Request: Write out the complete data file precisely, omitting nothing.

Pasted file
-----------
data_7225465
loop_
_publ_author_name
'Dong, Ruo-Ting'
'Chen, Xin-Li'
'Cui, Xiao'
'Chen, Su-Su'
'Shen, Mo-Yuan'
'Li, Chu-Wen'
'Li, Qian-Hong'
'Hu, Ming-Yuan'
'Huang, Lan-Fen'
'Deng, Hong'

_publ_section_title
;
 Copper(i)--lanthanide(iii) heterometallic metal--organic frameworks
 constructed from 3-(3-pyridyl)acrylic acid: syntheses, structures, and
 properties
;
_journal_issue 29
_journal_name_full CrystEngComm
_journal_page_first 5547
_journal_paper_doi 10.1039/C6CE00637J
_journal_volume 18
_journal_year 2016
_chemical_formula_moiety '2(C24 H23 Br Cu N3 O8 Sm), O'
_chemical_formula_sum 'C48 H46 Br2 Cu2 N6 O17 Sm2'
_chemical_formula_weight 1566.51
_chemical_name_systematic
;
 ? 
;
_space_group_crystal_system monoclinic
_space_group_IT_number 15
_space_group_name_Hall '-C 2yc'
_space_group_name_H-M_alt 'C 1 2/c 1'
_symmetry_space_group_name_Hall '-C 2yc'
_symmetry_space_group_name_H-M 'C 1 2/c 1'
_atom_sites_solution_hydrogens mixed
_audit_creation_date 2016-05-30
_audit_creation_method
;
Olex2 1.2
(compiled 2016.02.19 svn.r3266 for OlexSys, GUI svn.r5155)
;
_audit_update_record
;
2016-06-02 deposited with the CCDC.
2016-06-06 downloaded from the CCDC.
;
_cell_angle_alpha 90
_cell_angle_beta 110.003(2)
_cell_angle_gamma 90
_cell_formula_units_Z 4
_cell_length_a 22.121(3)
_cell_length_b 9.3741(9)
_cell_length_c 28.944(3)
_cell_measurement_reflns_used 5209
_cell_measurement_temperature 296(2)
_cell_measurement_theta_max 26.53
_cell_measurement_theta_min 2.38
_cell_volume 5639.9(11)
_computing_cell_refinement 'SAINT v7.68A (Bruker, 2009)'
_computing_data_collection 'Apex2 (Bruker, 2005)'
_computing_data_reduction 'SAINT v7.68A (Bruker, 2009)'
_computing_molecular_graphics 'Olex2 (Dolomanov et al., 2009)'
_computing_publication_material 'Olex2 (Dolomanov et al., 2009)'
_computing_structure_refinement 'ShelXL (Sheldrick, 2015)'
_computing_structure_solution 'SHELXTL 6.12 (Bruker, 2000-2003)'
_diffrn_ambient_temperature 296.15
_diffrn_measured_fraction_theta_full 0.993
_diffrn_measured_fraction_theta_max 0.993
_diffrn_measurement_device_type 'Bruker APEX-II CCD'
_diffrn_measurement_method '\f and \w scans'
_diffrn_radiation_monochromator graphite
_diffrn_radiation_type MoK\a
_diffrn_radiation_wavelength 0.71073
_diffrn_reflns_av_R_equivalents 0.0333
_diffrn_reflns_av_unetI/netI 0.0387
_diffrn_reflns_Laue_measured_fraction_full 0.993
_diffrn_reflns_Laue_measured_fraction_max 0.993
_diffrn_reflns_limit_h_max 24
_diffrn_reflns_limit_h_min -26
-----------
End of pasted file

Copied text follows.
data_7225465
loop_
_publ_author_name
'Dong, Ruo-Ting'
'Chen, Xin-Li'
'Cui, Xiao'
'Chen, Su-Su'
'Shen, Mo-Yuan'
'Li, Chu-Wen'
'Li, Qian-Hong'
'Hu, Ming-Yuan'
'Huang, Lan-Fen'
'Deng, Hong'

_publ_section_title
;
 Copper(i)--lanthanide(iii) heterometallic metal--organic frameworks
 constructed from 3-(3-pyridyl)acrylic acid: syntheses, structures, and
 properties
;
_journal_issue 29
_journal_name_full CrystEngComm
_journal_page_first 5547
_journal_paper_doi 10.1039/C6CE00637J
_journal_volume 18
_journal_year 2016
_chemical_formula_moiety '2(C24 H23 Br Cu N3 O8 Sm), O'
_chemical_formula_sum 'C48 H46 Br2 Cu2 N6 O17 Sm2'
_chemical_formula_weight 1566.51
_chemical_name_systematic
;
 ? 
;
_space_group_crystal_system monoclinic
_space_group_IT_number 15
_space_group_name_Hall '-C 2yc'
_space_group_name_H-M_alt 'C 1 2/c 1'
_symmetry_space_group_name_Hall '-C 2yc'
_symmetry_space_group_name_H-M 'C 1 2/c 1'
_atom_sites_solution_hydrogens mixed
_audit_creation_date 2016-05-30
_audit_creation_method
;
Olex2 1.2
(compiled 2016.02.19 svn.r3266 for OlexSys, GUI svn.r5155)
;
_audit_update_record
;
2016-06-02 deposited with the CCDC.
2016-06-06 downloaded from the CCDC.
;
_cell_angle_alpha 90
_cell_angle_beta 110.003(2)
_cell_angle_gamma 90
_cell_formula_units_Z 4
_cell_length_a 22.121(3)
_cell_length_b 9.3741(9)
_cell_length_c 28.944(3)
_cell_measurement_reflns_used 5209
_cell_measurement_temperature 296(2)
_cell_measurement_theta_max 26.53
_cell_measurement_theta_min 2.38
_cell_volume 5639.9(11)
_computing_cell_refinement 'SAINT v7.68A (Bruker, 2009)'
_computing_data_collection 'Apex2 (Bruker, 2005)'
_computing_data_reduction 'SAINT v7.68A (Bruker, 2009)'
_computing_molecular_graphics 'Olex2 (Dolomanov et al., 2009)'
_computing_publication_material 'Olex2 (Dolomanov et al., 2009)'
_computing_structure_refinement 'ShelXL (Sheldrick, 2015)'
_computing_structure_solution 'SHELXTL 6.12 (Bruker, 2000-2003)'
_diffrn_ambient_temperature 296.15
_diffrn_measured_fraction_theta_full 0.993
_diffrn_measured_fraction_theta_max 0.993
_diffrn_measurement_device_type 'Bruker APEX-II CCD'
_diffrn_measurement_method '\f and \w scans'
_diffrn_radiation_monochromator graphite
_diffrn_radiation_type MoK\a
_diffrn_radiation_wavelength 0.71073
_diffrn_reflns_av_R_equivalents 0.0333
_diffrn_reflns_av_unetI/netI 0.0387
_diffrn_reflns_Laue_measured_fraction_full 0.993
_diffrn_reflns_Laue_measured_fraction_max 0.993
_diffrn_reflns_limit_h_max 24
_diffrn_reflns_limit_h_min -26